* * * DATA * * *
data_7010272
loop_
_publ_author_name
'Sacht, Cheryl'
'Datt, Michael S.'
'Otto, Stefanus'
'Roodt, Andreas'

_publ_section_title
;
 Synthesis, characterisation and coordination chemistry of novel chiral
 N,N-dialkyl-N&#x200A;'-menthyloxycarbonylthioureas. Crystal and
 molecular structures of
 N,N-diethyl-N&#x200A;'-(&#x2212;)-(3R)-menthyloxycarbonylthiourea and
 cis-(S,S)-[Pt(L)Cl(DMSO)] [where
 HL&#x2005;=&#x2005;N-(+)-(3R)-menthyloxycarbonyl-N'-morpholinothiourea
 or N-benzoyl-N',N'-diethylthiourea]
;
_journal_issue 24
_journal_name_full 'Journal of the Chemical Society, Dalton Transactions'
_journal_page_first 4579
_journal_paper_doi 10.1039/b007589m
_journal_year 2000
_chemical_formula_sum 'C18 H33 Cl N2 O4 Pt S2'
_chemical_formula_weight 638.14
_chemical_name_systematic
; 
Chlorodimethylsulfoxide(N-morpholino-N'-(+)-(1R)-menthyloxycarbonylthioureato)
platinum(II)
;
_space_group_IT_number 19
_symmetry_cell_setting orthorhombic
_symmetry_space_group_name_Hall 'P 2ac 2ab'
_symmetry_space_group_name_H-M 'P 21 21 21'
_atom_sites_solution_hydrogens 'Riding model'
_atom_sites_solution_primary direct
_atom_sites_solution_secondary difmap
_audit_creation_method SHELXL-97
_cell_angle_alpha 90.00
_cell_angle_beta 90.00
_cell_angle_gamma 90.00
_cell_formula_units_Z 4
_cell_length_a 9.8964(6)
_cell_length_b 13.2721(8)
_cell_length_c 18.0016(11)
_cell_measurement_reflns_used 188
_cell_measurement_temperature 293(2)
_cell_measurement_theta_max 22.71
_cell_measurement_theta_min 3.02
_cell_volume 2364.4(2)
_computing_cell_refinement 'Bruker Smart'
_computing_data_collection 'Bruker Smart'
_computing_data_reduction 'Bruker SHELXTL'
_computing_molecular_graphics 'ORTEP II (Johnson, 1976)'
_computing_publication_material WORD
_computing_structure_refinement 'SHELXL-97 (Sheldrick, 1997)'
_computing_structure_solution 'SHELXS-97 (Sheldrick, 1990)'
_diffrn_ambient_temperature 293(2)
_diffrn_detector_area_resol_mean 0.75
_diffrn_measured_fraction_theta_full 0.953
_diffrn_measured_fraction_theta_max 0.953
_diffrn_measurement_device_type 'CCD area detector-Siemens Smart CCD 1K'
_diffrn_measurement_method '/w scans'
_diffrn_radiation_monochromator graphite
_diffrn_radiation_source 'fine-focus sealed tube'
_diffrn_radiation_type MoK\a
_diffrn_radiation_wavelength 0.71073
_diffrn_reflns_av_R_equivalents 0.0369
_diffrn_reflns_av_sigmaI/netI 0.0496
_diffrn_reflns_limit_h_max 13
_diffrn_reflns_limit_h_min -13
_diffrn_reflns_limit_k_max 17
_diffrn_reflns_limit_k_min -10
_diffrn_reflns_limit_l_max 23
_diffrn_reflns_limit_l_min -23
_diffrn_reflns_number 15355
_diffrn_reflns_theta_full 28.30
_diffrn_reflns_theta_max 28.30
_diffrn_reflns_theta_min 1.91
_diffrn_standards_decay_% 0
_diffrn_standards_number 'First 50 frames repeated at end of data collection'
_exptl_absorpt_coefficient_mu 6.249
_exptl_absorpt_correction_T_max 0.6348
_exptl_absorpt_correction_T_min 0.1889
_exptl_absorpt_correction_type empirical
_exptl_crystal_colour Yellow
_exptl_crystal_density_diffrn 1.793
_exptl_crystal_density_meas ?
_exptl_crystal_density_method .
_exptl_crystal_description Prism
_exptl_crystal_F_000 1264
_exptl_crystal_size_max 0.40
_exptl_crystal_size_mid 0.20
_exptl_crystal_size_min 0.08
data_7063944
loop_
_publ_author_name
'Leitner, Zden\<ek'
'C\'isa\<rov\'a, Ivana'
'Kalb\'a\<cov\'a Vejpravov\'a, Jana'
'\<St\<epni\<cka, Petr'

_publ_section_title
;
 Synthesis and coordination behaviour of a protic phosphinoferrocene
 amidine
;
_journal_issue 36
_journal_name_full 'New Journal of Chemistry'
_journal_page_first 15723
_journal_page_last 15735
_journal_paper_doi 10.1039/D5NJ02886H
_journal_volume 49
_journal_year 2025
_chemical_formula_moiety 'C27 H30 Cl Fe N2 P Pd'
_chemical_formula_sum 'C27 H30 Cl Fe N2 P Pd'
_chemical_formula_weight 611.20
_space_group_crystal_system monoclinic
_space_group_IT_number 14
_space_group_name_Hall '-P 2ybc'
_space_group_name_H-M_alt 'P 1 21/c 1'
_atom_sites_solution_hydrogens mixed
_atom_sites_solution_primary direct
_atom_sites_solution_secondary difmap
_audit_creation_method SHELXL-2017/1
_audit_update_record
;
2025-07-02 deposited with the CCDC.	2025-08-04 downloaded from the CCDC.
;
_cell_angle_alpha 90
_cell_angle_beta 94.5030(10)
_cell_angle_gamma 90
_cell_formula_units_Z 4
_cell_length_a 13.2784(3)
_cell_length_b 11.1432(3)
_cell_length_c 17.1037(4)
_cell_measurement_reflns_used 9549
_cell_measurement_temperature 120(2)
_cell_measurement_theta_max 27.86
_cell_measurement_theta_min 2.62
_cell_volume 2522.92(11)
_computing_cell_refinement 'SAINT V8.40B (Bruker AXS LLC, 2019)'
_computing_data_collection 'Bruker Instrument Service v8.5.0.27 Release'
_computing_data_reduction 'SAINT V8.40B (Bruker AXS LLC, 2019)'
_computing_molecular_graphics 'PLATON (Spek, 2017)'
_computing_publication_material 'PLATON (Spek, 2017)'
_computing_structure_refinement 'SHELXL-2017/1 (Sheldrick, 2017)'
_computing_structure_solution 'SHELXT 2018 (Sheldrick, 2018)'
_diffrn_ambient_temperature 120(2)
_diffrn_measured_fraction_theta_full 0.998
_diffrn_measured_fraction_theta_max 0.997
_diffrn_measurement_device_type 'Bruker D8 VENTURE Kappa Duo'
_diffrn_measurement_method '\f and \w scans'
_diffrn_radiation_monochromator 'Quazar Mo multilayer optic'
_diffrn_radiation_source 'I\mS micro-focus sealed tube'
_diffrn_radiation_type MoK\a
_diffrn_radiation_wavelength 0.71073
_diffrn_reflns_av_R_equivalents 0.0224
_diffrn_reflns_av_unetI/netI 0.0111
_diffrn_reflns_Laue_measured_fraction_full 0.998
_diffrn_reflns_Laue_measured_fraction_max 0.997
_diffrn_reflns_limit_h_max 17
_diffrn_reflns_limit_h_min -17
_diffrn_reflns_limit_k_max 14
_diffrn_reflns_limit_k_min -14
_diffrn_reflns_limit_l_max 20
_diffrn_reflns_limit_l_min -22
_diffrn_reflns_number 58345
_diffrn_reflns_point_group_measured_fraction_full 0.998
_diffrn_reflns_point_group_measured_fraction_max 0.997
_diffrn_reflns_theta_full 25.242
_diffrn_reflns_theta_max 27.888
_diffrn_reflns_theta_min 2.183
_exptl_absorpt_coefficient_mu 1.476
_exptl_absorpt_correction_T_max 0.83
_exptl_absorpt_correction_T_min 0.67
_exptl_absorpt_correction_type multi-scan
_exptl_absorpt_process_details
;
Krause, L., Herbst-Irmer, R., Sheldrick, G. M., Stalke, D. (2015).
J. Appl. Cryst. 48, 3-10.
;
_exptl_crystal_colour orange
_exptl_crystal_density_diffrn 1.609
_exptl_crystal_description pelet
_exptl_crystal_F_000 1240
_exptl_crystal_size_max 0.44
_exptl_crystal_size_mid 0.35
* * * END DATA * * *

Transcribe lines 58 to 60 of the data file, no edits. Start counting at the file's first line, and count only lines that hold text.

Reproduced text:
_diffrn_detector_area_resol_mean 0.75
_diffrn_measured_fraction_theta_full 0.953
_diffrn_measured_fraction_theta_max 0.953